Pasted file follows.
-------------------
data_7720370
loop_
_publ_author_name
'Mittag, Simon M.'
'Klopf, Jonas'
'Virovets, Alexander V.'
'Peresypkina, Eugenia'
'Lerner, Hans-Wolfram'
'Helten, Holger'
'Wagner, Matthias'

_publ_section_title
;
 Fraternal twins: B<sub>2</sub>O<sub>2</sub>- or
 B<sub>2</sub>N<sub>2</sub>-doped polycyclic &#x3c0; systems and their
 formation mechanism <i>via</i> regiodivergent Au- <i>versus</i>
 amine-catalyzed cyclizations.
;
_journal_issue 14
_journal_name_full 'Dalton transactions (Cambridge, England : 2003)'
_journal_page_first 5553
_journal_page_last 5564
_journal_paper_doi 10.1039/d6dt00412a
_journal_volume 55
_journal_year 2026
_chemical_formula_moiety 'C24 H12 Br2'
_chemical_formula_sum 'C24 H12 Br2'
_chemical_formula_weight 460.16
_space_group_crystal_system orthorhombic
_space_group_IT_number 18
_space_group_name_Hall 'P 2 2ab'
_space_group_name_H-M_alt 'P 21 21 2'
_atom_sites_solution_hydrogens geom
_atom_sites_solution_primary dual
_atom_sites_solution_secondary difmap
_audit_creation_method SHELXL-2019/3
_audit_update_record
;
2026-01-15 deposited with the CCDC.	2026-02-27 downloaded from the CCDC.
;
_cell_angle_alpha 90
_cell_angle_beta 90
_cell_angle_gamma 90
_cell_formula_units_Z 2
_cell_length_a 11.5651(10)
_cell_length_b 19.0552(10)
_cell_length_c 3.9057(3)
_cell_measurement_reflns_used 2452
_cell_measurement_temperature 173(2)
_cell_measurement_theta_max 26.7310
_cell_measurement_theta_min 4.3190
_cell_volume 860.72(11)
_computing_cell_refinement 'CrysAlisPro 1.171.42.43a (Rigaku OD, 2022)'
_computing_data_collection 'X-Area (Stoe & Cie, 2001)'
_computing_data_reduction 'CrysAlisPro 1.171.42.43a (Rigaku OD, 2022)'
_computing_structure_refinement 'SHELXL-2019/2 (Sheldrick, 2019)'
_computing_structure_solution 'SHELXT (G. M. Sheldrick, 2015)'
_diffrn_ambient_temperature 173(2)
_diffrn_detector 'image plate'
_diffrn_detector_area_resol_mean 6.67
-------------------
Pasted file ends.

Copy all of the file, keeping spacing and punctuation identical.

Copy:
data_7720370
loop_
_publ_author_name
'Mittag, Simon M.'
'Klopf, Jonas'
'Virovets, Alexander V.'
'Peresypkina, Eugenia'
'Lerner, Hans-Wolfram'
'Helten, Holger'
'Wagner, Matthias'

_publ_section_title
;
 Fraternal twins: B<sub>2</sub>O<sub>2</sub>- or
 B<sub>2</sub>N<sub>2</sub>-doped polycyclic &#x3c0; systems and their
 formation mechanism <i>via</i> regiodivergent Au- <i>versus</i>
 amine-catalyzed cyclizations.
;
_journal_issue 14
_journal_name_full 'Dalton transactions (Cambridge, England : 2003)'
_journal_page_first 5553
_journal_page_last 5564
_journal_paper_doi 10.1039/d6dt00412a
_journal_volume 55
_journal_year 2026
_chemical_formula_moiety 'C24 H12 Br2'
_chemical_formula_sum 'C24 H12 Br2'
_chemical_formula_weight 460.16
_space_group_crystal_system orthorhombic
_space_group_IT_number 18
_space_group_name_Hall 'P 2 2ab'
_space_group_name_H-M_alt 'P 21 21 2'
_atom_sites_solution_hydrogens geom
_atom_sites_solution_primary dual
_atom_sites_solution_secondary difmap
_audit_creation_method SHELXL-2019/3
_audit_update_record
;
2026-01-15 deposited with the CCDC.	2026-02-27 downloaded from the CCDC.
;
_cell_angle_alpha 90
_cell_angle_beta 90
_cell_angle_gamma 90
_cell_formula_units_Z 2
_cell_length_a 11.5651(10)
_cell_length_b 19.0552(10)
_cell_length_c 3.9057(3)
_cell_measurement_reflns_used 2452
_cell_measurement_temperature 173(2)
_cell_measurement_theta_max 26.7310
_cell_measurement_theta_min 4.3190
_cell_volume 860.72(11)
_computing_cell_refinement 'CrysAlisPro 1.171.42.43a (Rigaku OD, 2022)'
_computing_data_collection 'X-Area (Stoe & Cie, 2001)'
_computing_data_reduction 'CrysAlisPro 1.171.42.43a (Rigaku OD, 2022)'
_computing_structure_refinement 'SHELXL-2019/2 (Sheldrick, 2019)'
_computing_structure_solution 'SHELXT (G. M. Sheldrick, 2015)'
_diffrn_ambient_temperature 173(2)
_diffrn_detector 'image plate'
_diffrn_detector_area_resol_mean 6.67